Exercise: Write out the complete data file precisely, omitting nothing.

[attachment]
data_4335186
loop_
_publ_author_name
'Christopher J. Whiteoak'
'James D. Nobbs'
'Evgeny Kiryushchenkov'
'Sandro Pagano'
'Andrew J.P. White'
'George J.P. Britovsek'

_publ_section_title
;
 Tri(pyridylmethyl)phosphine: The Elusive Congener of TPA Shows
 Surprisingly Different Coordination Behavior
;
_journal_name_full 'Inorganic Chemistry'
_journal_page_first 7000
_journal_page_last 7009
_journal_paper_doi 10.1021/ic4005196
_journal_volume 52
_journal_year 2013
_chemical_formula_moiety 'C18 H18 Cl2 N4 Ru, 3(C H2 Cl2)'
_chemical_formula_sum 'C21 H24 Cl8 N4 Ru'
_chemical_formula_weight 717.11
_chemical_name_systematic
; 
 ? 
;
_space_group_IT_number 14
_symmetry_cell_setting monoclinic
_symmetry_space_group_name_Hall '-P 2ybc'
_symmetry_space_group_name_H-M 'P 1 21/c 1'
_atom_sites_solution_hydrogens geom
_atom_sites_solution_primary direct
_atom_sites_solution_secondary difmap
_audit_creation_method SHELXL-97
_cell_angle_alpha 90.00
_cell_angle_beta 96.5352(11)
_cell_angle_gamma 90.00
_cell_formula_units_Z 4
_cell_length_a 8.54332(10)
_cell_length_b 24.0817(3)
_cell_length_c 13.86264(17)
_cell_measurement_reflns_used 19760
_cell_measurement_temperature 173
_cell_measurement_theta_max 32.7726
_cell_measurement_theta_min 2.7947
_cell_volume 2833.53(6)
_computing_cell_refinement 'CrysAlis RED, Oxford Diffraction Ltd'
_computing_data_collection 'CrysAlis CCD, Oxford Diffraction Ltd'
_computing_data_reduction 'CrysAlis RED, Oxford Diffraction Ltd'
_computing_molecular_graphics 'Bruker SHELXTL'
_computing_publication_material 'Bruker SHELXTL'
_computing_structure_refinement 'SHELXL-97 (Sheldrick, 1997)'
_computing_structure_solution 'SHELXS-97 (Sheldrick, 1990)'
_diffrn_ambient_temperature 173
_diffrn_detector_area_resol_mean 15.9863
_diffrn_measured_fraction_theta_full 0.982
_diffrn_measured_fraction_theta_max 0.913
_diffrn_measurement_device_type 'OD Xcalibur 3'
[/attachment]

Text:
data_4335186
loop_
_publ_author_name
'Christopher J. Whiteoak'
'James D. Nobbs'
'Evgeny Kiryushchenkov'
'Sandro Pagano'
'Andrew J.P. White'
'George J.P. Britovsek'

_publ_section_title
;
 Tri(pyridylmethyl)phosphine: The Elusive Congener of TPA Shows
 Surprisingly Different Coordination Behavior
;
_journal_name_full 'Inorganic Chemistry'
_journal_page_first 7000
_journal_page_last 7009
_journal_paper_doi 10.1021/ic4005196
_journal_volume 52
_journal_year 2013
_chemical_formula_moiety 'C18 H18 Cl2 N4 Ru, 3(C H2 Cl2)'
_chemical_formula_sum 'C21 H24 Cl8 N4 Ru'
_chemical_formula_weight 717.11
_chemical_name_systematic
; 
 ? 
;
_space_group_IT_number 14
_symmetry_cell_setting monoclinic
_symmetry_space_group_name_Hall '-P 2ybc'
_symmetry_space_group_name_H-M 'P 1 21/c 1'
_atom_sites_solution_hydrogens geom
_atom_sites_solution_primary direct
_atom_sites_solution_secondary difmap
_audit_creation_method SHELXL-97
_cell_angle_alpha 90.00
_cell_angle_beta 96.5352(11)
_cell_angle_gamma 90.00
_cell_formula_units_Z 4
_cell_length_a 8.54332(10)
_cell_length_b 24.0817(3)
_cell_length_c 13.86264(17)
_cell_measurement_reflns_used 19760
_cell_measurement_temperature 173
_cell_measurement_theta_max 32.7726
_cell_measurement_theta_min 2.7947
_cell_volume 2833.53(6)
_computing_cell_refinement 'CrysAlis RED, Oxford Diffraction Ltd'
_computing_data_collection 'CrysAlis CCD, Oxford Diffraction Ltd'
_computing_data_reduction 'CrysAlis RED, Oxford Diffraction Ltd'
_computing_molecular_graphics 'Bruker SHELXTL'
_computing_publication_material 'Bruker SHELXTL'
_computing_structure_refinement 'SHELXL-97 (Sheldrick, 1997)'
_computing_structure_solution 'SHELXS-97 (Sheldrick, 1990)'
_diffrn_ambient_temperature 173
_diffrn_detector_area_resol_mean 15.9863
_diffrn_measured_fraction_theta_full 0.982
_diffrn_measured_fraction_theta_max 0.913
_diffrn_measurement_device_type 'OD Xcalibur 3'